We are continuing our series profiling the authors and artists featured in our latest volume, Metamorphosis. Learn more about the Metamorphosis volume here. Click this link to order this and previous volumes.
by Cherice Bock
Editor, Whole Terrain
Our Metamorphosis volume included an interview with Stephanie Speights entitled, “Space to Place.” In July we shared a bit more about the interviewer, Donald Strauss, and today we’ll help you get to know the interviewee, Stephanie Speights. The interview in Metamorphosis focused on Speights’ capstone project for her master of urban sustainability from Antioch University Los Angeles. She called her project AlleyUp. You can learn more about her project and the metamorphosis that occurred in her Santa Monica, California neighborhood alley by reading the interview in Metamorphosis. We wanted to learn more about Speights and to see how her AlleyUp project is going now.
Whole Terrain: Through the interview in Metamorphosis we learned about your neighborhood, but what do you do for a day job?
Stephanie Speights: I have several things going: I work at Sustainable Works in their Business Green Program, I also teach an eight-week course on resource and recycling management through Santa Monica’s Sustainable Technologies Program, and I run my own landscape business called Ecomama. Sustainable Works partners with the City of Santa Monica to help them reach their sustainability plan, addressing energy, waste, water, and other areas. We help them reaching out to business owners and offering them a sustainability program, saving them money and resources. Even though we offer it free, we kind of have to sell the program to businesses — people think that when they “go green,” it will be expensive. I explain that even though you have to pay up front for some modifications, in the long run it benefits the company’s bottom line.
Water conservation is a passionate issue with me. I find it very rewarding to teach watershed health to the general public. Bringing awareness around water issues, such as conservation, and methods to save water when it rains, is critical in Southern California. The Metropolitan Water District sponsors initiatives to bring awareness to their customers, encouraging them to switch out their water intensive lawns for California native plants. Soil biology is a huge aspect of conserving water on our landscapes. Healthy soil decreases urban runoff by allowing the soil to act like a sponge to hold onto water, thus requiring us to water less. It’s exciting work, and good to know I’m making a difference.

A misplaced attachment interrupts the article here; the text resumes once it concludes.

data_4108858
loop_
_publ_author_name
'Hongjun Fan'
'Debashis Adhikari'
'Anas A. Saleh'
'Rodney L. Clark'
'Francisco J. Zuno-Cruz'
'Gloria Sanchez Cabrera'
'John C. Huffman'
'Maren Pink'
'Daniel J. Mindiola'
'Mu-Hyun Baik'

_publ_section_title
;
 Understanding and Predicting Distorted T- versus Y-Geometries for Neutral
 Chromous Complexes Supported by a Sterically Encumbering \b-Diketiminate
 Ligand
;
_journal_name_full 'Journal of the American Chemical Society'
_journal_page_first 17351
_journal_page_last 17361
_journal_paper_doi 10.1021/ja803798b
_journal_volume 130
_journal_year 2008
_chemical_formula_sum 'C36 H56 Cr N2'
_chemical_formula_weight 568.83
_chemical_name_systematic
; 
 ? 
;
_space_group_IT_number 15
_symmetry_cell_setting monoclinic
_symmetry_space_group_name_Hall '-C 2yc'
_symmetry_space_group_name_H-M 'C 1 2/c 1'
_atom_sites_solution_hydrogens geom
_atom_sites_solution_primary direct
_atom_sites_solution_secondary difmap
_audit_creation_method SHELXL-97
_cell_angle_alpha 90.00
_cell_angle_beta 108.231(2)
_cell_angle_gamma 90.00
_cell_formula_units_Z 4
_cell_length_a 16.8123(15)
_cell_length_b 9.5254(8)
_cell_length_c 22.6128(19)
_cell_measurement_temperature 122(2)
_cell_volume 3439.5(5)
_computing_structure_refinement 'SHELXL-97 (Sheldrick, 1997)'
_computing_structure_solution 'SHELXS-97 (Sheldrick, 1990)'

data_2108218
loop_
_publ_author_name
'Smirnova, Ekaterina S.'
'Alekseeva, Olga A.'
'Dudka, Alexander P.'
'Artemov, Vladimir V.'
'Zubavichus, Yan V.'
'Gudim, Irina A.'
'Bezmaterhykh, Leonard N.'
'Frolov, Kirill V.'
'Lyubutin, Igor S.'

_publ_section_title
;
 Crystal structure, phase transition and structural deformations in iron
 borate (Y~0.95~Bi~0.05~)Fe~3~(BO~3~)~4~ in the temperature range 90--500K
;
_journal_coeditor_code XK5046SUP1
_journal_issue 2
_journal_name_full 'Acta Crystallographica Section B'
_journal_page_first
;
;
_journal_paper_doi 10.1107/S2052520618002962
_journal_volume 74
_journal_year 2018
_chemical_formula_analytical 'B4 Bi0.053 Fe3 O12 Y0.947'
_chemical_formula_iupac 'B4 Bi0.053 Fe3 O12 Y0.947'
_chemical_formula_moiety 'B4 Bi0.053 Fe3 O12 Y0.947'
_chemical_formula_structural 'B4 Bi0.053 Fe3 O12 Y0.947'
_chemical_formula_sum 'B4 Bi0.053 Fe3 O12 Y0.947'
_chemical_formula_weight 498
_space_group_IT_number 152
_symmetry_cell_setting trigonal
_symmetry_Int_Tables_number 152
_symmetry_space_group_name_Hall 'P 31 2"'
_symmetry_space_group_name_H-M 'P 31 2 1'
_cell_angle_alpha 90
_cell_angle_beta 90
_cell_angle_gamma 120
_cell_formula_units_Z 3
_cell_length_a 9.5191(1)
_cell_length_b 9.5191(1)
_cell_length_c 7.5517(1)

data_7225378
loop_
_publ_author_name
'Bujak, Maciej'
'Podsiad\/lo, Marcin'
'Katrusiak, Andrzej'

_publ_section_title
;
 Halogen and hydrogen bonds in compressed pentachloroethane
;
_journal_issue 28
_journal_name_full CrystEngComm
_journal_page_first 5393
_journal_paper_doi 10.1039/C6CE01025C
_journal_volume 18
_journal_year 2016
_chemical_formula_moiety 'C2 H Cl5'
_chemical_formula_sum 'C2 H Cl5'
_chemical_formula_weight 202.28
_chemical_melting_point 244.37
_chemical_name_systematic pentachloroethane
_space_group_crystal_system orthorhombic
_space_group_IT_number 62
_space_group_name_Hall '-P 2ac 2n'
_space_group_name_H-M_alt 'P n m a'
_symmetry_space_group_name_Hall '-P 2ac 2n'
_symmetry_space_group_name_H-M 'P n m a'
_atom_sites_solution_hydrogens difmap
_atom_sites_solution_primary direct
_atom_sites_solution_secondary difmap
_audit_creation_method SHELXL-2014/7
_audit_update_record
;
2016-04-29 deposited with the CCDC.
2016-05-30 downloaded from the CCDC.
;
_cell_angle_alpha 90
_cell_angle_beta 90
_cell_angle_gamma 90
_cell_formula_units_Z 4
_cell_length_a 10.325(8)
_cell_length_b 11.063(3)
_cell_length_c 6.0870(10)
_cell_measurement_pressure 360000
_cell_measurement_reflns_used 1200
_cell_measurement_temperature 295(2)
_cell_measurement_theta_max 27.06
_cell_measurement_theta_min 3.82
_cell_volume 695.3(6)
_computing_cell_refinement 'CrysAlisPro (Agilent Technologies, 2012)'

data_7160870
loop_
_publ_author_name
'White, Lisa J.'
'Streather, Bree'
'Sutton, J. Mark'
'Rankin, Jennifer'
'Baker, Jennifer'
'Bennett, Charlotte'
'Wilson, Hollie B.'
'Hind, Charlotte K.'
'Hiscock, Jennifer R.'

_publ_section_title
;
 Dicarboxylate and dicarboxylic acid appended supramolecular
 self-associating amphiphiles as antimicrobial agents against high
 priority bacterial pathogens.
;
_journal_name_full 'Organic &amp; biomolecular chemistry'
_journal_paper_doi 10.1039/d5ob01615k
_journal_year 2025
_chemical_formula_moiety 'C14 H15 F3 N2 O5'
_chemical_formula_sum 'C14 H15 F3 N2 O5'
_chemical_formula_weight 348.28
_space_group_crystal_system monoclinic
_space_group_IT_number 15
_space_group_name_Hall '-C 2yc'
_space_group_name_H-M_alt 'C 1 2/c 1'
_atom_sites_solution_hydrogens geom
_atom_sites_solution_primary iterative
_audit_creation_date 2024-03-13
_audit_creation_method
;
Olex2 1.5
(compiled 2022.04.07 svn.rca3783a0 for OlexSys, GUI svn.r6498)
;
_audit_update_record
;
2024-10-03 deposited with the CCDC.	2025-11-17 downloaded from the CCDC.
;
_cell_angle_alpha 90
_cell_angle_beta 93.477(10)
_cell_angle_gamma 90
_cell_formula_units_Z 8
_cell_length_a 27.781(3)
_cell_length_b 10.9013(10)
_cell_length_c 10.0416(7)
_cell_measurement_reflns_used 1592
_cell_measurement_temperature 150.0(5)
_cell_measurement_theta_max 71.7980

With Ecomama, I try to do basic environmental training. I take out turf, add amendments to soil — natural amendments to increase soil biology — and encourage people to plant native plants. I don’t necessarily say, “You can’t have your favorite plant, because it’s not native,” but I encourage them to maybe have only one or two non-native plants. I also encourage clients to learn to grow a lot of their vegetables. It’s easy, once the soil biology is in balance.
WT: What has it been like, being involved in these kinds of conservation efforts in the last few years, as southern California has been dealing with this major drought?
SS: It’s quite wonderful to see everybody wanting to do the right thing, so now it’s just a matter of helping them know what the right steps are. A lot of people just need someone to hold their hand and show them how. I rarely come across someone that wants to hold onto their lawn. They want to do the right thing, and not have to pay for extra water.